Gordon described the homeless people being able to shower for the first time in maybe weeks or months as a “powerful transformative moment.” In the beginning, when they first approach the shower they are scared, hesitant, and guarded but they “emerge with a glow and a gratefulness that words can’t explain.”
The Clay Center and the Bell Building
The Clay Center, created by the Neighborhood Service Organization (NSO), is planned to be opened in 2020 on Mack and Elmwood off Gratiot. There is a $20 million investment for the campus which will include a permanent apartment complex with 45 private units, available to single adults. Included in the two-story building, there will be mental health services, substance abuse services, job, and resume assistance, transportation, and a medical center.
The Oakman Boulevard Bell Building, another project that provides permanent housing and other services for formerly homeless adults, was also founded by the NSO. The building includes 155 fully furnished apartments. On top of the services mentioned previously, the Bell Building includes other resources like a gym, library, computer room, art and music rooms, and a chapel.
Actions Taking Place Around the World
Many of the homeless services in Detroit find that the most important action to emphasize is Housing First. To get people off the streets and give them a steady footing on improving and building their lives and health, organizations are providing permanent housing. The idea is that before any significant improvements can be made such as employment, budgeting, mental health services, and rehabilitation, basic necessities like food and shelter must be provided. Homeless individuals have access to a home no matter what their situation is, without needing to go through the service tests and programs before receiving a home. On top of the housing, other services are provided that each individual selects for themselves. The services range from doctors, therapists, social workers, faith groups, family, and friends. Because of this, the Housing First program can be personalized for each individual or family suffering from homelessness.
Michigan Campaign to End Homelessness
The Campaign to End Homelessness for Michigan has five goals, housing all homeless veterans, annually reducing chronic homelessness by 20% and family, individual, and youth homelessness by 10%. A common proposal to end homelessness is affordable housing and the Michigan Action Plan for 2017 to 2019 is no different. There is a plan to establish more affordable housing where the homeless population is more prominent. The members of this action plan believe that “no man, woman, or child should be forced to sleep on the streets, in the woods, or on a cot in a shelter on any night, in any town or city in Michigan. Any homeless experience should be brief, rare, and non-recurring.” They also want to provide fast and proper income support so there is no unnecessary waiting.
If there is a way to completely end homelessness, the most effective and important way to start is to provide permanent housing for homeless individuals and families. With the majority of the homeless population feeling completely hopeless, trapped, and humiliated, they need a huge morale boost. By providing basic housing, food, hygiene, and safety, the people suffering from homelessness can eventually feel like themselves again and regain the motivation to make their lives better. General skills and job training would be beneficial as well to give a skillset valuable in the working world.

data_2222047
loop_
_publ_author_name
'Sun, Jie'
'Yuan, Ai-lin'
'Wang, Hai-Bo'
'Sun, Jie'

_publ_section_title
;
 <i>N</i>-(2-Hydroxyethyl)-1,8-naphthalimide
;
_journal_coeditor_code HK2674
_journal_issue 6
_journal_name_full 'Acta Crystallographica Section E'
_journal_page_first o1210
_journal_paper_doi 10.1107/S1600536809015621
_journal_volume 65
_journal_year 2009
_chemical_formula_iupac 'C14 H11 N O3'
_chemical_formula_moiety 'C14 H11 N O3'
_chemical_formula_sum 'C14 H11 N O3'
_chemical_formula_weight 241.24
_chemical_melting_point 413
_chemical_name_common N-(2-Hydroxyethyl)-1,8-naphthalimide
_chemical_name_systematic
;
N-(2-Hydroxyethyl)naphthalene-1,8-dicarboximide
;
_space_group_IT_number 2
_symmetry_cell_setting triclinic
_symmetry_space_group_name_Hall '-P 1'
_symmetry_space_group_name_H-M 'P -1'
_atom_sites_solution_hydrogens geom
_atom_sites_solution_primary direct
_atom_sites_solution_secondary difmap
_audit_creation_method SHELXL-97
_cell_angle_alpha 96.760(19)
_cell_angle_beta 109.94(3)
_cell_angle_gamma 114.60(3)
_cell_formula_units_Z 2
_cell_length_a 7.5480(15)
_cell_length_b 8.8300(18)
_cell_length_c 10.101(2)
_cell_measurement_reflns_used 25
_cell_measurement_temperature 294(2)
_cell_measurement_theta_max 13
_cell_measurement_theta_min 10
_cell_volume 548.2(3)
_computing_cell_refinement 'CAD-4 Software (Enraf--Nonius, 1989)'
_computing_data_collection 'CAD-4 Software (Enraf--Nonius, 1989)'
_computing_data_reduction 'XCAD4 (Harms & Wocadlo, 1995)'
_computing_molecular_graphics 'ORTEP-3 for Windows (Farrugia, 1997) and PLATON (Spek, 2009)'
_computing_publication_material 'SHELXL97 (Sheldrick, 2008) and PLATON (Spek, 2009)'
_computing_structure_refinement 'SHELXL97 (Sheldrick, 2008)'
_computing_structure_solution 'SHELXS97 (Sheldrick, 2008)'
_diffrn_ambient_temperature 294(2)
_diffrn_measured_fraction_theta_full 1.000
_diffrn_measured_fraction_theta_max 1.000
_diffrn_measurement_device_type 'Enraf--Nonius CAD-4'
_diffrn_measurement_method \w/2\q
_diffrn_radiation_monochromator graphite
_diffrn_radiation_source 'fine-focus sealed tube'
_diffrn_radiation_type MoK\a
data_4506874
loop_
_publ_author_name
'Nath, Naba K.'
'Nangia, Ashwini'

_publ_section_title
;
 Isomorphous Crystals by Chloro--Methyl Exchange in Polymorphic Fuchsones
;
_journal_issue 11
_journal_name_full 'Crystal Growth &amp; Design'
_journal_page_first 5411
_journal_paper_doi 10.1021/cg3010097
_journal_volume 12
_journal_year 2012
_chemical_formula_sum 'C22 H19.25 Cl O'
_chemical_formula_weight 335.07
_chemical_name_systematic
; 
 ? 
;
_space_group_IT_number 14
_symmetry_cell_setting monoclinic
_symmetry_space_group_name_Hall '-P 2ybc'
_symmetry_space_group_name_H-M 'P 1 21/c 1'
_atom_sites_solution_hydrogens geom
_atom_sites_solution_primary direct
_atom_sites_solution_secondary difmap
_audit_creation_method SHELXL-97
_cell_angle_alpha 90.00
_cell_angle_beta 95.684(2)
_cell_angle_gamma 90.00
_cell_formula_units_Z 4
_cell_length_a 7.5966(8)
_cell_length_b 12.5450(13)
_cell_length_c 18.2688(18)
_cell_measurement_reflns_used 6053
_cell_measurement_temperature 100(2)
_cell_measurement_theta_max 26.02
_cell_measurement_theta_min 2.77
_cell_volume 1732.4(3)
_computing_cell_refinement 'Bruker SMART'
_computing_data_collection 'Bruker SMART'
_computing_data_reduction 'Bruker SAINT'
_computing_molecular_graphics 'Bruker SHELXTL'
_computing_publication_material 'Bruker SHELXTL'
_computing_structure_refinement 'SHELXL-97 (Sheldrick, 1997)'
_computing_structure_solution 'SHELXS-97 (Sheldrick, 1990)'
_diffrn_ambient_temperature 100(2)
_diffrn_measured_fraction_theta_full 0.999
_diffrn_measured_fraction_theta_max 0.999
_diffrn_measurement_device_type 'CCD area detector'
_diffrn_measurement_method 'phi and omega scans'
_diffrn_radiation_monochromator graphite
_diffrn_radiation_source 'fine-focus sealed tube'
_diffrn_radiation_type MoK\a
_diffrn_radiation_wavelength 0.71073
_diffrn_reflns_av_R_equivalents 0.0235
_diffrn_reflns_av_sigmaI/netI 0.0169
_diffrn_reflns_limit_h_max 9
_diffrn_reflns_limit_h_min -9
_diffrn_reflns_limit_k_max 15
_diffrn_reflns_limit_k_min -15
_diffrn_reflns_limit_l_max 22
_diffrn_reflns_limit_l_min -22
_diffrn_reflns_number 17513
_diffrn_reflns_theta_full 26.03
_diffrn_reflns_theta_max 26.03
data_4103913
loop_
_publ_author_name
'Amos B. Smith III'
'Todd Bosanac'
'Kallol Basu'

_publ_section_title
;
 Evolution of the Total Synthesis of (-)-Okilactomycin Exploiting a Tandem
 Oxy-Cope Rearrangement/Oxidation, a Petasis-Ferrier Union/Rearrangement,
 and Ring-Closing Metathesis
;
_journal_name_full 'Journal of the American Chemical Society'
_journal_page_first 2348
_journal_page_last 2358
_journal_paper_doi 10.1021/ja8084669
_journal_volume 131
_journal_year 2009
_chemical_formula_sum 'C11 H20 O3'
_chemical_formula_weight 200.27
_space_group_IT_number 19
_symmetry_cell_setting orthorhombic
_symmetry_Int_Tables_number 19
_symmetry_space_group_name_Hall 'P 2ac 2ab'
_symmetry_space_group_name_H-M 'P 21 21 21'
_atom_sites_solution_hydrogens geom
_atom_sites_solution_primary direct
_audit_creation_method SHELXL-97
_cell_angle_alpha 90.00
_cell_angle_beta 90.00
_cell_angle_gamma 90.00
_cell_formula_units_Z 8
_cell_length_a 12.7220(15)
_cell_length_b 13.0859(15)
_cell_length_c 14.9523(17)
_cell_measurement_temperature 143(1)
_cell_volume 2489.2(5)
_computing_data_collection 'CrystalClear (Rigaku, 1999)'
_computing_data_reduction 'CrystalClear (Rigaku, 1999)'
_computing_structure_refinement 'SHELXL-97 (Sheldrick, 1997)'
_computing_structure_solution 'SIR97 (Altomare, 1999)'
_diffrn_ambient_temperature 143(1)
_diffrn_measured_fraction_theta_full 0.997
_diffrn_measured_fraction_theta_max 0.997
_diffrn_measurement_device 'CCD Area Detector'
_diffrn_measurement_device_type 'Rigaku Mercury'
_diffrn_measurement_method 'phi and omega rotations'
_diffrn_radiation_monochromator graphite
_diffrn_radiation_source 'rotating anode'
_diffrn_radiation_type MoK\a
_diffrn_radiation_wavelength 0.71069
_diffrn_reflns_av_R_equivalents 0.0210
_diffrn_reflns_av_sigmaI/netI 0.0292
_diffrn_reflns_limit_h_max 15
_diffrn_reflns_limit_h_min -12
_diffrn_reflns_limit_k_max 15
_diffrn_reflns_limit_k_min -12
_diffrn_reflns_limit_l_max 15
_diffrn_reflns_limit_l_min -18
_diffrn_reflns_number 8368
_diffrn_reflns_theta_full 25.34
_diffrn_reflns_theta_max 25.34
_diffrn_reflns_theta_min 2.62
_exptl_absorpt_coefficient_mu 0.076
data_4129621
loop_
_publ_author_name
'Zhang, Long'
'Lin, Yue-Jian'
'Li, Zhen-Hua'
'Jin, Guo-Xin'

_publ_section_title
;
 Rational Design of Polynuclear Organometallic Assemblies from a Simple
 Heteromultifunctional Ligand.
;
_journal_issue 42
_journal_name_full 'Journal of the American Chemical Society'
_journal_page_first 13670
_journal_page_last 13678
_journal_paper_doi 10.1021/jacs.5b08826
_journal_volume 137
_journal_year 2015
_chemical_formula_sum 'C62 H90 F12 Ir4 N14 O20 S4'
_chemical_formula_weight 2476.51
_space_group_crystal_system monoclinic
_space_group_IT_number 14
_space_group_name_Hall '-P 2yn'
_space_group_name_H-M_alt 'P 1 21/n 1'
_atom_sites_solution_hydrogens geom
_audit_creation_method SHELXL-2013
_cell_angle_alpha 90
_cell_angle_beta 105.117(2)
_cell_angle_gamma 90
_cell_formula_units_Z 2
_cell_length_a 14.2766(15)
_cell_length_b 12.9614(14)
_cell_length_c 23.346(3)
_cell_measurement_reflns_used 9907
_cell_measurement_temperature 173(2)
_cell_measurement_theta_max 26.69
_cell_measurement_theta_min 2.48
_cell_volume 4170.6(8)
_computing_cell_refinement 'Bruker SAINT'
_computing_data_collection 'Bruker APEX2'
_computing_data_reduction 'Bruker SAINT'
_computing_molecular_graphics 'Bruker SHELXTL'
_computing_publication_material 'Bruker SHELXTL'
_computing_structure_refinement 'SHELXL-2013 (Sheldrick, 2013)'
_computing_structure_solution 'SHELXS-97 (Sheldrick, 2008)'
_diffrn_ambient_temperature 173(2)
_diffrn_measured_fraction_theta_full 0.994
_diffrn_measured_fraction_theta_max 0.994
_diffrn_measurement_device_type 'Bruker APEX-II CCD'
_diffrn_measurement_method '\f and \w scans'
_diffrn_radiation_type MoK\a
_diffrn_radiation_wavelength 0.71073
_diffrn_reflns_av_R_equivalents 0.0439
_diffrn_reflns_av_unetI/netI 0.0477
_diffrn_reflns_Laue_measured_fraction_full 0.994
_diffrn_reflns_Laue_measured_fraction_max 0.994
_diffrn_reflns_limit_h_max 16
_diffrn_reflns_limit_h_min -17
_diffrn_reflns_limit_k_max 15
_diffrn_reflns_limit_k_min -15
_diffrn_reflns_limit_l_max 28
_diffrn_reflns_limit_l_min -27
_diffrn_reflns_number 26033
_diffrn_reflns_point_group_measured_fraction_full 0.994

However, it can just stop at housing and training. Mental health and addiction are very prominent factors in homelessness and they have to be acknowledged in order to properly end homelessness. Once they become stable with their new home, if there are deep-rooted factors affecting the homeless victim such as mental illness or substance abuse, there has to be a more permanent solution so they don’t succumb to that again and lose what was worked for. To help solve the root causes of homelessness, programs such as support groups, mental health services, and rehabilitation centers have to be accessible to homeless people.
With community programs like the WAVE Project, volunteering, and government organizations like the NSO working together, I think that homelessness can be overcome. As Todd Gordon said, collaboration is the best way for solutions to take place. People working together and becoming aware of the seriousness and vastness of homelessness will inspire people to volunteer, donate, and fundraise. The homeless community won’t be able to help themselves in the beginning, they’re going to need access to resources that will be provided by collaboration. It’s not simply going to be one solution however, every homeless individual and family has their own situation and they’ll need their own set of solutions to efficiently bring their lives back to normal. A general framework of affordable housing and various needed services can be universal, but some people may need more help and attention in certain areas than others.